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Article adapted by MD Sports from original press release.
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Contact: Rodger Kram
University of Colorado at Boulder

Boosting an exercise-related gene in the brain works as a powerful anti-depressant in mice—a finding that could lead to a new anti-depressant drug target, according to a Yale School of Medicine report in Nature Medicine.

“The VGF exercise-related gene and target for drug development could be even better than chemical antidepressants because it is already present in the brain,” said Ronald Duman, professor of psychiatry and senior author of the study.

Depression affects 16 percent of the population in the United States, at a related cost of $83 billion each year. Currently available anti-depressants help 65 percent of patients and require weeks to months before the patients experience relief.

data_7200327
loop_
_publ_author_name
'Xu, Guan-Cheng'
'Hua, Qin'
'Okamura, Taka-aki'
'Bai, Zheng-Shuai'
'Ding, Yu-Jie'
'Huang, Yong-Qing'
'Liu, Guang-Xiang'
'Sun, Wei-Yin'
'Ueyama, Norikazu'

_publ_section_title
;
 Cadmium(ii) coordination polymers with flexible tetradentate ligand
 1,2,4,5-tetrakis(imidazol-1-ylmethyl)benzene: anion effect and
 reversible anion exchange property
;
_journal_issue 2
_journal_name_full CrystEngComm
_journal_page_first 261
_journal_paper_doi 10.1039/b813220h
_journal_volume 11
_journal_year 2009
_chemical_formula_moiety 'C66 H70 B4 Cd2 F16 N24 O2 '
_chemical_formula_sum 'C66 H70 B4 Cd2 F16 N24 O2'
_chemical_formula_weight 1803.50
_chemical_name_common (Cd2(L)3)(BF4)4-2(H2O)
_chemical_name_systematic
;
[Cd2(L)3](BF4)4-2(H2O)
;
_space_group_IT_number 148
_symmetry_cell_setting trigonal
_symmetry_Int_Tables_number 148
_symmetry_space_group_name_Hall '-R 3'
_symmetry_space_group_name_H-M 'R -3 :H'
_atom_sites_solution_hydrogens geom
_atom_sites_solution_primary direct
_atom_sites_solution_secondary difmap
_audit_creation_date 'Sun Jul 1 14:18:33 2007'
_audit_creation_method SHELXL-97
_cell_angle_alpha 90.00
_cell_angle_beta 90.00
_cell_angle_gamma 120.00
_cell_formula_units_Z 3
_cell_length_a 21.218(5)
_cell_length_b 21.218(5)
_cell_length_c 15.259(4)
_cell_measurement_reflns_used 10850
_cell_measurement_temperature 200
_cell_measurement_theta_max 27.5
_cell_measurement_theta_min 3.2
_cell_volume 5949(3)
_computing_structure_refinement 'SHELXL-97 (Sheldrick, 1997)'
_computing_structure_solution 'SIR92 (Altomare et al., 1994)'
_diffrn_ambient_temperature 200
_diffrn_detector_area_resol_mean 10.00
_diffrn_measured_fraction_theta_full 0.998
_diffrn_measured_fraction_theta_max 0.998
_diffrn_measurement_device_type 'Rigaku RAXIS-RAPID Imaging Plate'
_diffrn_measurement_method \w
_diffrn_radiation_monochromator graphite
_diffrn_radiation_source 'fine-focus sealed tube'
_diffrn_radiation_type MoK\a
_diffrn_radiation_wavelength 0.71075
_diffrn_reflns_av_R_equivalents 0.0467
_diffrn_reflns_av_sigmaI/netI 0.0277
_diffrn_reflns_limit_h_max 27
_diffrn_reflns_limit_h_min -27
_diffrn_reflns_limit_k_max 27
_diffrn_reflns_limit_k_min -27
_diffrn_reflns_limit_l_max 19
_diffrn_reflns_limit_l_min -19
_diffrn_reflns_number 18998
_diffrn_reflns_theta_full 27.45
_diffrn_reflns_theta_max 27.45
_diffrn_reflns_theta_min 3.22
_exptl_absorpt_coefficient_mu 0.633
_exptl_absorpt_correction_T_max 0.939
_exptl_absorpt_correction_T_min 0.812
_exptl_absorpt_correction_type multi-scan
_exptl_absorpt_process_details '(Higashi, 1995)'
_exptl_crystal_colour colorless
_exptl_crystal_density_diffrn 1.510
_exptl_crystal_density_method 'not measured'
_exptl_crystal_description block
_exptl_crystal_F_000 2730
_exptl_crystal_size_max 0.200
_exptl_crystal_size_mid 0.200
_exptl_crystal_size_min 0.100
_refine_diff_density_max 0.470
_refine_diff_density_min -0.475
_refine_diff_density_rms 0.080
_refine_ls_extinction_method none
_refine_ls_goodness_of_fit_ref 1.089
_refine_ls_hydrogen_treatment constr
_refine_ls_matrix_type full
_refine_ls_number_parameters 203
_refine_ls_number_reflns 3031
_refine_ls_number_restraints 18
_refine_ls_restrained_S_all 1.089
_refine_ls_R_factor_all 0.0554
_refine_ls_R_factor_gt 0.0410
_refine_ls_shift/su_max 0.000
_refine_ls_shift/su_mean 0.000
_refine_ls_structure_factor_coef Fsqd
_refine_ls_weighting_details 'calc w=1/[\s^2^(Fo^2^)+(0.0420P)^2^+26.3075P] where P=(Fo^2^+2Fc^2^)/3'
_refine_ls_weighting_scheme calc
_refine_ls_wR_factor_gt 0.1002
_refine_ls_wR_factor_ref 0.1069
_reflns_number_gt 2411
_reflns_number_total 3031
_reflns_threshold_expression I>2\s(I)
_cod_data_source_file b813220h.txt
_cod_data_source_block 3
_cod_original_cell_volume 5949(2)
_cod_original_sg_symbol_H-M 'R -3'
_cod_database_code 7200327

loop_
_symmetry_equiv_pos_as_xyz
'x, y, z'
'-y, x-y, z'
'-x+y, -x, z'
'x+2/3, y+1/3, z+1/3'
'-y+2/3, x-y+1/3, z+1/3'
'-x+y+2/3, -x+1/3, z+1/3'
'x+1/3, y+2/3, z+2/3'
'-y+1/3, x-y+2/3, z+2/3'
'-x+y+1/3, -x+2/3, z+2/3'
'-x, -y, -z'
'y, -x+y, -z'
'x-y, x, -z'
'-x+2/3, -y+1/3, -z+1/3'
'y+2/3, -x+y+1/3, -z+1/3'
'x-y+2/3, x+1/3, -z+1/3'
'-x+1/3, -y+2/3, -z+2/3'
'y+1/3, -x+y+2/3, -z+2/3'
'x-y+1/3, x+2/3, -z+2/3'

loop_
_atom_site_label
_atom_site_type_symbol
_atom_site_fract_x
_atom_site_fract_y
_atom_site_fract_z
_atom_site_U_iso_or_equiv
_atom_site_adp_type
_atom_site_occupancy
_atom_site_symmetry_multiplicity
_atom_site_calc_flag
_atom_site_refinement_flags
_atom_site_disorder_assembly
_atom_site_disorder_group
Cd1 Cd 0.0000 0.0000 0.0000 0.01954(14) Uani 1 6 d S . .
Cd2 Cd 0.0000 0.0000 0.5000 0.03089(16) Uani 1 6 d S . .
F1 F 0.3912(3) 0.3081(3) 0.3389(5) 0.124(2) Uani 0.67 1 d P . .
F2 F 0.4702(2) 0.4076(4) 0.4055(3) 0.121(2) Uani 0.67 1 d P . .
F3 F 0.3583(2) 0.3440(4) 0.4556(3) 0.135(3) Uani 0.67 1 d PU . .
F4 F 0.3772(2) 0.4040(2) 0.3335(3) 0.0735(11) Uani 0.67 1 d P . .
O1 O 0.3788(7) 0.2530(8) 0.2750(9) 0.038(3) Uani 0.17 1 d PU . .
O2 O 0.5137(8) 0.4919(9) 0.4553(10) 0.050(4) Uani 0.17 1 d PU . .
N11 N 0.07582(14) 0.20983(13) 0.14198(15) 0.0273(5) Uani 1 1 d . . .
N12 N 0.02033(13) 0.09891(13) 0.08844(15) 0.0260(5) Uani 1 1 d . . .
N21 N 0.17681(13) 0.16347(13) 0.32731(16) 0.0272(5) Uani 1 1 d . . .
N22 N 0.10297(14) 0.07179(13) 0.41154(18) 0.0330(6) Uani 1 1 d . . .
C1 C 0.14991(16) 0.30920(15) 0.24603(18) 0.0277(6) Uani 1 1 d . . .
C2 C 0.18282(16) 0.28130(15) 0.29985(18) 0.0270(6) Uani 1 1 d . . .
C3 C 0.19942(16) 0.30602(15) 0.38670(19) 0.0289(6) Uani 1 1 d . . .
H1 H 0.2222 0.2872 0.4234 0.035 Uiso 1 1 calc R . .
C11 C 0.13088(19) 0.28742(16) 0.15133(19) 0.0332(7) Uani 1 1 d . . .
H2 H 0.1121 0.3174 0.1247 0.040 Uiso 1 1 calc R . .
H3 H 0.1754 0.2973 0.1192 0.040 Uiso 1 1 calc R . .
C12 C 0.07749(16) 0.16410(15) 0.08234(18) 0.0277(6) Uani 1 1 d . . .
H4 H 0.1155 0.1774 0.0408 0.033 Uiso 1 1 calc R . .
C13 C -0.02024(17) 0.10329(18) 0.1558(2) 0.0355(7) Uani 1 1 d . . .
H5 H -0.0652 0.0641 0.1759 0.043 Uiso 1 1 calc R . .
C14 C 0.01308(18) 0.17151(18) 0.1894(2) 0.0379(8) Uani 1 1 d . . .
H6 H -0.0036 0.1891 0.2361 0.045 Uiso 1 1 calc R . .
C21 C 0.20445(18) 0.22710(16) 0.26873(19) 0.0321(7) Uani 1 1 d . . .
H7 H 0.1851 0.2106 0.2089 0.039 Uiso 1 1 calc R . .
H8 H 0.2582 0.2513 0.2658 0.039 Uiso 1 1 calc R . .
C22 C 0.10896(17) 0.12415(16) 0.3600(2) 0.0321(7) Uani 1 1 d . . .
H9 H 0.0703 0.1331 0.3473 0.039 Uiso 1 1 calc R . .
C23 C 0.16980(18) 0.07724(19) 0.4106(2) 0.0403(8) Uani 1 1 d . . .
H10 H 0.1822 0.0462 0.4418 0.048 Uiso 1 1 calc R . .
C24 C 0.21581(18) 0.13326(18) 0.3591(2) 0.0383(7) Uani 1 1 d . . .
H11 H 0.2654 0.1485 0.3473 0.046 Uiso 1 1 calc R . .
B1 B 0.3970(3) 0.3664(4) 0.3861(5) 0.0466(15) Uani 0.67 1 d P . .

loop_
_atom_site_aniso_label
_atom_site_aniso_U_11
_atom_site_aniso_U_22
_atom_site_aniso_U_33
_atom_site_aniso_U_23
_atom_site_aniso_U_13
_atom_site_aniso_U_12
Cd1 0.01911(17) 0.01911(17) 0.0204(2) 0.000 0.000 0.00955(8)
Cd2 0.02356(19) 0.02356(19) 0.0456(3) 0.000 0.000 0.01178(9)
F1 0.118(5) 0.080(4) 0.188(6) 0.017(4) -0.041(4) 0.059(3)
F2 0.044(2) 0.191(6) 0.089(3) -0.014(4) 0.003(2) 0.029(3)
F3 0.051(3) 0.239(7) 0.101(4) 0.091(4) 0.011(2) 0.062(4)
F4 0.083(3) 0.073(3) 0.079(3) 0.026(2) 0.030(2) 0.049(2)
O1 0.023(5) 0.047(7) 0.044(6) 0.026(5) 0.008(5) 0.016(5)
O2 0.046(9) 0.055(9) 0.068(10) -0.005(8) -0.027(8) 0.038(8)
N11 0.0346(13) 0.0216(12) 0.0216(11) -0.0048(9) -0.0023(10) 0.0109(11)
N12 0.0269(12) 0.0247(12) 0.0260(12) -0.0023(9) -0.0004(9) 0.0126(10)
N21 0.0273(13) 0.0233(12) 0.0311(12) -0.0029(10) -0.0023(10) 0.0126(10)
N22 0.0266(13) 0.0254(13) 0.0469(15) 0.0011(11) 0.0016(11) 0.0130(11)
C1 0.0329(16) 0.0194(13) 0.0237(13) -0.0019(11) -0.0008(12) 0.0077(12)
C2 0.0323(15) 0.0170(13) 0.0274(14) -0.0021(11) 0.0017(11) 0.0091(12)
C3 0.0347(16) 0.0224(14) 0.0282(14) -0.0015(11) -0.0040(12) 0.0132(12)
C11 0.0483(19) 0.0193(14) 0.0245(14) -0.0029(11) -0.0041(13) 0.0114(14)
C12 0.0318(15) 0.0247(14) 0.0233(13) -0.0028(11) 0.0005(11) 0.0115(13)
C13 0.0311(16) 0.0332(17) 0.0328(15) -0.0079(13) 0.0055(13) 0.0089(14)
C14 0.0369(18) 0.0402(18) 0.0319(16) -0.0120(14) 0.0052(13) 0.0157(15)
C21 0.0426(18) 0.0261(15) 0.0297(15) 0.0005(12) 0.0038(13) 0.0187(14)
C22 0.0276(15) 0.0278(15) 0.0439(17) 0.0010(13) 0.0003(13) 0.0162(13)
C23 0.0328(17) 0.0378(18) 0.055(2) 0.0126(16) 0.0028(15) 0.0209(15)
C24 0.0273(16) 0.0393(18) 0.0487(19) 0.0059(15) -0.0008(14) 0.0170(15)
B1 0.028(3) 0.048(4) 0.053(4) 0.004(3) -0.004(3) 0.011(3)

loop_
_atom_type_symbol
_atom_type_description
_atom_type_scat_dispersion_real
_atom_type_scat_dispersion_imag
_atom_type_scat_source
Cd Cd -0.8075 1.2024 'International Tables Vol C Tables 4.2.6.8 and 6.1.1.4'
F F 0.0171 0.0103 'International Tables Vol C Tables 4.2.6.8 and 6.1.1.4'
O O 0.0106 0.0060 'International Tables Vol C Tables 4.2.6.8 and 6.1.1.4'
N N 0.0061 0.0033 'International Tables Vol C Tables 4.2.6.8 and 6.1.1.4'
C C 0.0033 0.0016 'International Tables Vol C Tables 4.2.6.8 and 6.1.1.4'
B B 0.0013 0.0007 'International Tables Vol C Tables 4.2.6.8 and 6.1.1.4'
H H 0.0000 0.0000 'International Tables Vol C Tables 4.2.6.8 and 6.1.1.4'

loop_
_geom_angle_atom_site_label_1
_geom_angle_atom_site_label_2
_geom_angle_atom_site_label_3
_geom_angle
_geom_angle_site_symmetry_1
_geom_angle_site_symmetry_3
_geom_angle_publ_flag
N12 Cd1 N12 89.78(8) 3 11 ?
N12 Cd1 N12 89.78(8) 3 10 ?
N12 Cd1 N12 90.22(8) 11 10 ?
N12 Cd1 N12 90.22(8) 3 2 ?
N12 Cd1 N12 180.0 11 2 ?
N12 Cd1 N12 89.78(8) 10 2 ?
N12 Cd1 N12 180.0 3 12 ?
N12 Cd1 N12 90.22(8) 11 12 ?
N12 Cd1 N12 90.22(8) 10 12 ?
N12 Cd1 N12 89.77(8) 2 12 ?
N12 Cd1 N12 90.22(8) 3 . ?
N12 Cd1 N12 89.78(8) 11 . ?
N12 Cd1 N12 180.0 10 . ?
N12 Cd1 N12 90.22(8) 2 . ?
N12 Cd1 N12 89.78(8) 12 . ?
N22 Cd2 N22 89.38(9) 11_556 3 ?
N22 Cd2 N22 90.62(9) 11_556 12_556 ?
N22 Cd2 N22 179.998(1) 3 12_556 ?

Duman said it is known that exercise improves brain function and mental health, and provides protective benefits in the event of a brain injury or disease, but how this all happens in the brain is not well understood. He said the fact that existing medications take so long to work indicates that some neuronal adaptation or plasticity is needed.

He and his colleagues designed a custom microarray that was optimized to show small changes in gene expression, particularly in the brain’s hippocampus, a limbic structure highly sensitive to stress hormones, depression, and anti-depressants.

They then compared the brain activity of sedentary mice to those who were given running wheels. The researchers observed that the mice with wheels within one week were running more than six miles each night. Four independent array analyses of the mice turned up 33 hippocampal exercise-regulated genes—27 of which had never been identified before.

The action of one gene in particular—VGF—was greatly enhanced by exercise. Moreover, administering VGF functioned like a powerful anti-depressant, while blocking VGF inhibited the effects of exercise and induced depressive-like behavior in the mice.